Together We Stand: If the New Zealand Left fails to launch a counter-offensive against the, to date, highly successful campaign by the Right to break the Maritime Union and set the scene for the privatisation of the Ports of Auckland, then it will sustain a significant, perhaps historic, strategic defeat. There is much more at stake on the Auckland wharves than the wages and conditions of 300 waterside workers.
THE LOOMING CONFRONTATION on Auckland’s wharves will be a test for the whole of the New Zealand Left. If the clear pattern of escalation by the Ports of Auckland Ltd’s (POAL) Board of Directors is not answered by a broad counter-mobilisation from the Left, then not only POAL, but the entire New Zealand Right, will score a significant – perhaps historic – victory. As they were in 1913 and 1951, Auckland’s wharves have once again become the crucible of class conflict in New Zealand.
It is hardly a coincidence that this dispute flared within days of National’s election victory. Hard-liners in the Auckland business community know that if POAL can take down the Maritime Union of New Zealand (MUNZ), one of the very few New Zealand trade unions with sufficient strength to protect the living standards and working conditions of its members, then Prime Minister Key and his Labour Minister, Kate Wilkinson, will feel free to introduce a further round of swingeing workplace “reforms”.
And it is not simply at the level of central government that a management victory on the Auckland wharves would free the hands of the Right. If the highly popular, left-leaning Mayor of Auckland, Len Brown, can be manoeuvred into a position where he is seen to be acting against the interests of working people, then there is every possibility that his electoral base in the south of the city will desert him in next year’s local government elections. This would open the way for a right-wing council and mayor to take power on a programme of privatising the city’s assets – including POAL.
Clearly, there is a lot more at stake on the Auckland wharves than the wages and conditions of MUNZ’s members. The defeat of MUNZ in Auckland will open the way for a further and rapid erosion of trade union rights across the rest of New Zealand, as well as providing additional fuel for the Right’s campaign to privatise what remains of New Zealand’s public estate.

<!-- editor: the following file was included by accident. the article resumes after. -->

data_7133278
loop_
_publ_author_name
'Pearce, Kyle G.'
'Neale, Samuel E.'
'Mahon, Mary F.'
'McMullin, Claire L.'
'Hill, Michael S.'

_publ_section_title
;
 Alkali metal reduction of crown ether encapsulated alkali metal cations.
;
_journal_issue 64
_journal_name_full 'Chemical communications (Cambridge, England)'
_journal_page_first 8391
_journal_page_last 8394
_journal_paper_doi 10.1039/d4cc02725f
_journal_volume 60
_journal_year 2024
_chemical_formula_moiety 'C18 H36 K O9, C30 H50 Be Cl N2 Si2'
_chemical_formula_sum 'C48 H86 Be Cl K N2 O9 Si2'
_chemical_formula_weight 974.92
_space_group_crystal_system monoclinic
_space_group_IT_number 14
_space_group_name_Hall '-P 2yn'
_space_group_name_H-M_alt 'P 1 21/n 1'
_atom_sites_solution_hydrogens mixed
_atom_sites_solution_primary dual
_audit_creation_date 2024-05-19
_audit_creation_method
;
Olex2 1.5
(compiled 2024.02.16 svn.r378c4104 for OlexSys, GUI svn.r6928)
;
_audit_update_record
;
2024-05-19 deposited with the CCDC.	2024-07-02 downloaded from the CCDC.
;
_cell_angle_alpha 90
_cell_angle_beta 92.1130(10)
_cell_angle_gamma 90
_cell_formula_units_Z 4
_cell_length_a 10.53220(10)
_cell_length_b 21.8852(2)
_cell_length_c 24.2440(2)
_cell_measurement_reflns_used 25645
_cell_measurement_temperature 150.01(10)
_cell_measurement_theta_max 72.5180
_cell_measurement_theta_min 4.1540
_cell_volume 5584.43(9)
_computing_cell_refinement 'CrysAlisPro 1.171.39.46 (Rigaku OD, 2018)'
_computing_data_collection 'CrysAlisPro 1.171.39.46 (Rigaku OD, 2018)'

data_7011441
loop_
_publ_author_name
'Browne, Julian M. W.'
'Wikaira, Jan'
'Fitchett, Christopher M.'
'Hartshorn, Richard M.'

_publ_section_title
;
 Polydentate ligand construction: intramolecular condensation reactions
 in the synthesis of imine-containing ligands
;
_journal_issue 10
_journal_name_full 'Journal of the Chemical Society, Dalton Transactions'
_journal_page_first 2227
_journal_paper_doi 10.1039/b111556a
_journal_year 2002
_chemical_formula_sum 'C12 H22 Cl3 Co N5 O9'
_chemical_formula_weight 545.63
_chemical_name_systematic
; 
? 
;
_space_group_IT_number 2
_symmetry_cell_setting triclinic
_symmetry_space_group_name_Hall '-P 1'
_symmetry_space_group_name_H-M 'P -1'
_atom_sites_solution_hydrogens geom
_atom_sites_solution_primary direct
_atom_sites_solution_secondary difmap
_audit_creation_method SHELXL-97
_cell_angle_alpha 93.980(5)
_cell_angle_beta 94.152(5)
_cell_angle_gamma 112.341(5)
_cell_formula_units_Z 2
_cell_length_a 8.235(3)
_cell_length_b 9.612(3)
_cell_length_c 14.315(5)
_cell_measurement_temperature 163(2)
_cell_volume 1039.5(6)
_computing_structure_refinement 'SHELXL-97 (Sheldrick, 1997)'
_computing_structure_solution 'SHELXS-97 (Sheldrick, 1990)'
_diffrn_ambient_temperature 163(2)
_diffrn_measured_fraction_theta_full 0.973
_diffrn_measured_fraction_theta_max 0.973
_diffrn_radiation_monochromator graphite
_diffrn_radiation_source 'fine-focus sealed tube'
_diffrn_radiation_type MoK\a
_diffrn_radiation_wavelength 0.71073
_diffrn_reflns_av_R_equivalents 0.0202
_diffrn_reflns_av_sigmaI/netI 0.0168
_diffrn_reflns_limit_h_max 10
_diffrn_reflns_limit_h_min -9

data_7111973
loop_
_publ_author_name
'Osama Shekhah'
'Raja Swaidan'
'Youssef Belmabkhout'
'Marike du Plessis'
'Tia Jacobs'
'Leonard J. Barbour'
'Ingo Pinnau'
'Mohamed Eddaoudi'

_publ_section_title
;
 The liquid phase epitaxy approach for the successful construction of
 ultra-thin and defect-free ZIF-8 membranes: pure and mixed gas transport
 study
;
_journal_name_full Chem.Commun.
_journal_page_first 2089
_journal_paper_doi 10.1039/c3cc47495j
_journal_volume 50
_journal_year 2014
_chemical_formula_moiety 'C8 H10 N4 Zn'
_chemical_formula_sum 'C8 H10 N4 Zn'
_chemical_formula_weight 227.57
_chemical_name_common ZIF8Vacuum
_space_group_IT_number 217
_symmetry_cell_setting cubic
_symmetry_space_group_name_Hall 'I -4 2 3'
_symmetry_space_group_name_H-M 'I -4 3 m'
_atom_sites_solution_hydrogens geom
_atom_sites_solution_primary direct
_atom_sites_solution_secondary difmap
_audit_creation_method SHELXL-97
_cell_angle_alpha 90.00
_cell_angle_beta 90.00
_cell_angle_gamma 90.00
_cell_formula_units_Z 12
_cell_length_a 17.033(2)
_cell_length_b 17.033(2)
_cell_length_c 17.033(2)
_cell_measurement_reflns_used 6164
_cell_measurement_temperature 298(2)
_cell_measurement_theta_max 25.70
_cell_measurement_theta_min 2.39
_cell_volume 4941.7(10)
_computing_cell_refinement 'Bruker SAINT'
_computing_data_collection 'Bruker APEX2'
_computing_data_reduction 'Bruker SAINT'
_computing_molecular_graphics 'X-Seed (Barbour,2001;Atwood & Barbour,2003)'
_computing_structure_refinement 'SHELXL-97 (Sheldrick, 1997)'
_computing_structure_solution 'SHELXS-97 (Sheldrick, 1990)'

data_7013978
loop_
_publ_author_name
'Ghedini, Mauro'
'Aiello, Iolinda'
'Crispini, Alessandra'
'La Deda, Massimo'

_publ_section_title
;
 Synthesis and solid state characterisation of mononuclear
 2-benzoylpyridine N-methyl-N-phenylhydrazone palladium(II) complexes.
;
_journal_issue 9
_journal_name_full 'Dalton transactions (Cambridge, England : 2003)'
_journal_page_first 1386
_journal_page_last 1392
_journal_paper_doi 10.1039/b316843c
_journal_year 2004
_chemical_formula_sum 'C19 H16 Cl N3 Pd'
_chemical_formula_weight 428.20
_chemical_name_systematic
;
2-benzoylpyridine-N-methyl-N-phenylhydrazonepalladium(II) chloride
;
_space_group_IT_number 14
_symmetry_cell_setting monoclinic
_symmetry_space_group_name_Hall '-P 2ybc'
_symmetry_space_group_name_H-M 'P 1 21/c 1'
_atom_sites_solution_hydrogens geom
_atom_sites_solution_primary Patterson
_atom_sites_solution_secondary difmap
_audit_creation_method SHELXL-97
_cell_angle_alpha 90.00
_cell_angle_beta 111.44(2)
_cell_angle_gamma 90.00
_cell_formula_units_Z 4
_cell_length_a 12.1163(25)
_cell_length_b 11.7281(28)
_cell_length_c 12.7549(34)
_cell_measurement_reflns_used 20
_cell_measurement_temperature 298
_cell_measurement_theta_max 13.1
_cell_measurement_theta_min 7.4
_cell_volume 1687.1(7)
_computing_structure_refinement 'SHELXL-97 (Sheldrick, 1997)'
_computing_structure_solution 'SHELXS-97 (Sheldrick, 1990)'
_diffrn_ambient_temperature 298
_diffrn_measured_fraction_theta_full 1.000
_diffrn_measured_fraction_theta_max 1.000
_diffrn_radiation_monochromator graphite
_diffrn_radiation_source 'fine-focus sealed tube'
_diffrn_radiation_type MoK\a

What, then, should the Left be doing?
There is already a measure of co-operation between MUNZ and the NZ Council of Trade Unions (CTU). Together these bodies have released a fact-sheet on the dispute which puts paid to most of POAL’s half-truths and misrepresentations of the union’s position. But much more than this needs to done. MUNZ should consider seriously “handing over” the dispute to the CTU in the way unions enmeshed in serious disputes in the 1960s and 70s “handed them over” to the National Executive of the old Federation of Labour.
By involving all of New Zealand’s trade unions in the dispute’s resolution, MUNZ would be saying to the POAL management: “This fight is now a national issue.” It would empower the CTU President, Helen Kelly, to speak out nationally on the issues at stake and, as workers’ awareness grew, the CTU’s affiliates could be advised to prepare for large-scale solidarity actions in support of MUNZ’s members.
Because New Zealand’s draconian employment laws outlaw sympathy and protest strikes the CTU’s response (at least initially) would have to be confined to organising demonstrations and raising funds to support striking workers’ families. What the CTU could also do, however, if POAL refuses to negotiate with MUNZ in good faith, is call upon young unemployed workers and students to take a leaf out of California’s “Occupy Oakland” play-book and prepare to occupy the wharves.
Makes more sense than sitting in a pup-tent in Auckland’s Aotea Square.
The CTU and the Occupy Movement should not, however, be expected to fight POAL alone. Mayor Brown, rather than allow himself to be alienated from his South Auckland base, should announce immediately his intention of organising a series of rallies throughout Auckland’s working-class suburbs where he will declare his support for trade union rights, pledge to keep the Ports of Auckland in public hands and ask for Aucklanders’ support in dismissing the POAL Board of Directors should a settlement of the dispute not be effected quickly.
Nor should the Leader of the Opposition, David Shearer, be allowed to repeat the error of his predecessor, Walter Nash, by attempting to keep the Labour Party neutral in this dispute. Here, before him, lies his “Orewa moment”: a chance to demonstrate to Labour’s electoral base that the Left is far from vanquished.
That “an injury to one” remains “an injury to all”.
This essay was originally published in The Otago Daily Times, The Waikato Times, The Taranaki Daily News, The Timaru Herald and The Greymouth Star of Friday, 13 December 2012.